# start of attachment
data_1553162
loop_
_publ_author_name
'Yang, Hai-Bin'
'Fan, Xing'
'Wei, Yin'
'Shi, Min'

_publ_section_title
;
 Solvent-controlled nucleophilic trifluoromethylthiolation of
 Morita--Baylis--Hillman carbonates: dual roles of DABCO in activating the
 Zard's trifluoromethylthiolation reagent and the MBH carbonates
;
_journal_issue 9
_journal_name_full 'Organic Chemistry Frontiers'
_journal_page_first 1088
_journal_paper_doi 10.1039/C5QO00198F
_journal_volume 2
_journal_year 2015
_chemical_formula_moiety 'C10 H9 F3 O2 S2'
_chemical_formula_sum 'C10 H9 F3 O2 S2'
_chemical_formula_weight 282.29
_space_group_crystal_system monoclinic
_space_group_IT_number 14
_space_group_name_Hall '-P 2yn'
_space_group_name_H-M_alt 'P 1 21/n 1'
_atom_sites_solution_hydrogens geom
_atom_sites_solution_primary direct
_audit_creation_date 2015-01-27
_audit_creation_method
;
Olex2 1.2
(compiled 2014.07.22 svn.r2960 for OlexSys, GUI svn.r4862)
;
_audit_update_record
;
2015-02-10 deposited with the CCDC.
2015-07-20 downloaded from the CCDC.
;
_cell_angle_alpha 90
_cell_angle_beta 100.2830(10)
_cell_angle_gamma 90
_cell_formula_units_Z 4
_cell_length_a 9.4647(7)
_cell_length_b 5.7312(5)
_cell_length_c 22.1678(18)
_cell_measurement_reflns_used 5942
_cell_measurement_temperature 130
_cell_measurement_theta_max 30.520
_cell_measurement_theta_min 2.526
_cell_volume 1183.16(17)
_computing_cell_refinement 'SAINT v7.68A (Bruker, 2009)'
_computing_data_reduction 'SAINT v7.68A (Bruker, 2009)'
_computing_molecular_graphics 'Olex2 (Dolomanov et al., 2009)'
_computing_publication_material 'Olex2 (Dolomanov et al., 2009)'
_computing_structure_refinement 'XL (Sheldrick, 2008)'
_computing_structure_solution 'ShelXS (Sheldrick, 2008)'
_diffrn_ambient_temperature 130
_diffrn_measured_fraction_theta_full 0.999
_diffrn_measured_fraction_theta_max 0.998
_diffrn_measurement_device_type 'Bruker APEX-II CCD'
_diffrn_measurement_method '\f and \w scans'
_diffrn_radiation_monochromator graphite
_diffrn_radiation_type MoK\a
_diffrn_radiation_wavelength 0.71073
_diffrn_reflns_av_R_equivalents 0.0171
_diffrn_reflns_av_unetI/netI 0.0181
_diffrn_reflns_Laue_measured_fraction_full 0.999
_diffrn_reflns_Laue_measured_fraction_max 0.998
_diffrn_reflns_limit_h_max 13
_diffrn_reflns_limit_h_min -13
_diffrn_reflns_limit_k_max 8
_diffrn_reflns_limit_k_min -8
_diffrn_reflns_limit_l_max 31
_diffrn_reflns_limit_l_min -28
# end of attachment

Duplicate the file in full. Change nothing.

data_1553162
loop_
_publ_author_name
'Yang, Hai-Bin'
'Fan, Xing'
'Wei, Yin'
'Shi, Min'

_publ_section_title
;
 Solvent-controlled nucleophilic trifluoromethylthiolation of
 Morita--Baylis--Hillman carbonates: dual roles of DABCO in activating the
 Zard's trifluoromethylthiolation reagent and the MBH carbonates
;
_journal_issue 9
_journal_name_full 'Organic Chemistry Frontiers'
_journal_page_first 1088
_journal_paper_doi 10.1039/C5QO00198F
_journal_volume 2
_journal_year 2015
_chemical_formula_moiety 'C10 H9 F3 O2 S2'
_chemical_formula_sum 'C10 H9 F3 O2 S2'
_chemical_formula_weight 282.29
_space_group_crystal_system monoclinic
_space_group_IT_number 14
_space_group_name_Hall '-P 2yn'
_space_group_name_H-M_alt 'P 1 21/n 1'
_atom_sites_solution_hydrogens geom
_atom_sites_solution_primary direct
_audit_creation_date 2015-01-27
_audit_creation_method
;
Olex2 1.2
(compiled 2014.07.22 svn.r2960 for OlexSys, GUI svn.r4862)
;
_audit_update_record
;
2015-02-10 deposited with the CCDC.
2015-07-20 downloaded from the CCDC.
;
_cell_angle_alpha 90
_cell_angle_beta 100.2830(10)
_cell_angle_gamma 90
_cell_formula_units_Z 4
_cell_length_a 9.4647(7)
_cell_length_b 5.7312(5)
_cell_length_c 22.1678(18)
_cell_measurement_reflns_used 5942
_cell_measurement_temperature 130
_cell_measurement_theta_max 30.520
_cell_measurement_theta_min 2.526
_cell_volume 1183.16(17)
_computing_cell_refinement 'SAINT v7.68A (Bruker, 2009)'
_computing_data_reduction 'SAINT v7.68A (Bruker, 2009)'
_computing_molecular_graphics 'Olex2 (Dolomanov et al., 2009)'
_computing_publication_material 'Olex2 (Dolomanov et al., 2009)'
_computing_structure_refinement 'XL (Sheldrick, 2008)'
_computing_structure_solution 'ShelXS (Sheldrick, 2008)'
_diffrn_ambient_temperature 130
_diffrn_measured_fraction_theta_full 0.999
_diffrn_measured_fraction_theta_max 0.998
_diffrn_measurement_device_type 'Bruker APEX-II CCD'
_diffrn_measurement_method '\f and \w scans'
_diffrn_radiation_monochromator graphite
_diffrn_radiation_type MoK\a
_diffrn_radiation_wavelength 0.71073
_diffrn_reflns_av_R_equivalents 0.0171
_diffrn_reflns_av_unetI/netI 0.0181
_diffrn_reflns_Laue_measured_fraction_full 0.999
_diffrn_reflns_Laue_measured_fraction_max 0.998
_diffrn_reflns_limit_h_max 13
_diffrn_reflns_limit_h_min -13
_diffrn_reflns_limit_k_max 8
_diffrn_reflns_limit_k_min -8
_diffrn_reflns_limit_l_max 31
_diffrn_reflns_limit_l_min -28